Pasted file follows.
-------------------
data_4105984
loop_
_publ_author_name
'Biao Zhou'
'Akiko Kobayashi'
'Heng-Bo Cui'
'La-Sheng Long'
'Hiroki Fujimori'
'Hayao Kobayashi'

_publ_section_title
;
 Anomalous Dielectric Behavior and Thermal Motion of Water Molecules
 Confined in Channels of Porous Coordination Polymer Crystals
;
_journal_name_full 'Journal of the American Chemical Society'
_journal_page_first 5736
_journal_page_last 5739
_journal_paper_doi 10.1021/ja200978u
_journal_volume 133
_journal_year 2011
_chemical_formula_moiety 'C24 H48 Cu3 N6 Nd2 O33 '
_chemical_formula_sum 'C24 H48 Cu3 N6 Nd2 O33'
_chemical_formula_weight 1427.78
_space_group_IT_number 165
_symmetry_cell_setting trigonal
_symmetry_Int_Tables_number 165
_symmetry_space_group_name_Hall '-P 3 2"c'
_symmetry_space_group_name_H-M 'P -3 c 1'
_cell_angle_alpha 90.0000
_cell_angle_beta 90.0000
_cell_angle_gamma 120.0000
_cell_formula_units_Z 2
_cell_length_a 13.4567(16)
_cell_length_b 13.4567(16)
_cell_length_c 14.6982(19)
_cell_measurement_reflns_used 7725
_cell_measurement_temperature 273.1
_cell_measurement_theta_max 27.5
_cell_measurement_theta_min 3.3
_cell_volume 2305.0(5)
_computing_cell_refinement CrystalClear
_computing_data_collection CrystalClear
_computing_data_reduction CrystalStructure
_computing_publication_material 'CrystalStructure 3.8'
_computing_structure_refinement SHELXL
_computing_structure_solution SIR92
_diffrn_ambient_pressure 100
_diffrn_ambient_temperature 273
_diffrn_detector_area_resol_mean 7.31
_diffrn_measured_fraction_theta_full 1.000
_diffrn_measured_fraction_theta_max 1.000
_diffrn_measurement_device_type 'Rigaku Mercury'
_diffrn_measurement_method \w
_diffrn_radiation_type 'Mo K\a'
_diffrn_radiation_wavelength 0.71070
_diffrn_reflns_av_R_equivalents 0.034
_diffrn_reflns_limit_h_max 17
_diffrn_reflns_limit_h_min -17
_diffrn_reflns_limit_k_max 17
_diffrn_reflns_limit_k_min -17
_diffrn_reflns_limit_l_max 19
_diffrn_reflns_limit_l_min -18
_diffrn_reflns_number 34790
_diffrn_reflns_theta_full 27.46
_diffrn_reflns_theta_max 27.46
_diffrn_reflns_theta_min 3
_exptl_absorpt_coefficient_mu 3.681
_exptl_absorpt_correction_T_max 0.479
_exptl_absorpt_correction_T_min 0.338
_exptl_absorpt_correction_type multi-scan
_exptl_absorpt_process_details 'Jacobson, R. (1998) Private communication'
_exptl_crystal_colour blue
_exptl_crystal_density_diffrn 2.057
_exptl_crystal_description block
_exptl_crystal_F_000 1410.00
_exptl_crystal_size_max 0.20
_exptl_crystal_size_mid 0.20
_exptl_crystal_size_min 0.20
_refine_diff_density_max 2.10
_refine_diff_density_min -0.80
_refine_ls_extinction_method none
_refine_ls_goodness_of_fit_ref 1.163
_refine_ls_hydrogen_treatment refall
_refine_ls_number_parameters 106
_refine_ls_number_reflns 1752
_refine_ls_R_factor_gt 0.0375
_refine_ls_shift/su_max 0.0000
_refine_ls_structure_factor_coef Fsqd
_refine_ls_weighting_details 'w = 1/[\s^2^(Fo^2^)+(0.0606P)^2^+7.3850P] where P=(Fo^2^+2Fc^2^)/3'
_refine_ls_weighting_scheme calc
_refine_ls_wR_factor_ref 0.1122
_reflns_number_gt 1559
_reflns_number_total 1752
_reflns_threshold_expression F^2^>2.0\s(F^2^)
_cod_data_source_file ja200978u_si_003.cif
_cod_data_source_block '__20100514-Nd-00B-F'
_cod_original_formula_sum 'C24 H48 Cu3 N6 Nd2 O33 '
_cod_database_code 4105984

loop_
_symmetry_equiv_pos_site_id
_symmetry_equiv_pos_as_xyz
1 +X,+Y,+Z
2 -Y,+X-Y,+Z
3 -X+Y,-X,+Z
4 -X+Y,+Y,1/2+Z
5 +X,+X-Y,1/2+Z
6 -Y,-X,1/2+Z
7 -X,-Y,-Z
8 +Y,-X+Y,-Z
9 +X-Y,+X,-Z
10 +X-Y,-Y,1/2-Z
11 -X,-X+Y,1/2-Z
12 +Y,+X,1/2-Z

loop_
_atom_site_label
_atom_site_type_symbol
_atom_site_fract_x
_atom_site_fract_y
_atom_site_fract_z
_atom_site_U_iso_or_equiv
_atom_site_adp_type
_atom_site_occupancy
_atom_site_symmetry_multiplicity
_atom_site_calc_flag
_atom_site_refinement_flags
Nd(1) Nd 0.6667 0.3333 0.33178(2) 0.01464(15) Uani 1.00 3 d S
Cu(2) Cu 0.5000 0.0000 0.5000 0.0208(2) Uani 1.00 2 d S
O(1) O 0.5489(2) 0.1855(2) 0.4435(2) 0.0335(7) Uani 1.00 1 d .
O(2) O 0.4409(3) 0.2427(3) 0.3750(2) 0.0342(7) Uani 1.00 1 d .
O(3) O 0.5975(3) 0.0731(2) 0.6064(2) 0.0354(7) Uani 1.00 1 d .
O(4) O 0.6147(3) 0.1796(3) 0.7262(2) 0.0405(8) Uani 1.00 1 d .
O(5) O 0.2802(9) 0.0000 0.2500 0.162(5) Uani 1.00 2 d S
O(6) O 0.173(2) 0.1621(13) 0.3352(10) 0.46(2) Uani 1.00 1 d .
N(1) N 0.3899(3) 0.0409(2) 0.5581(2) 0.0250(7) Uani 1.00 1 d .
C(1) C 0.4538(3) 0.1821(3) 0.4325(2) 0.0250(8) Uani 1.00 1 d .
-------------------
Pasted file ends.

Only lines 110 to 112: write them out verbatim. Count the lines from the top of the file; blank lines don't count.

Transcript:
9 +X-Y,+X,-Z
10 +X-Y,-Y,1/2-Z
11 -X,-X+Y,1/2-Z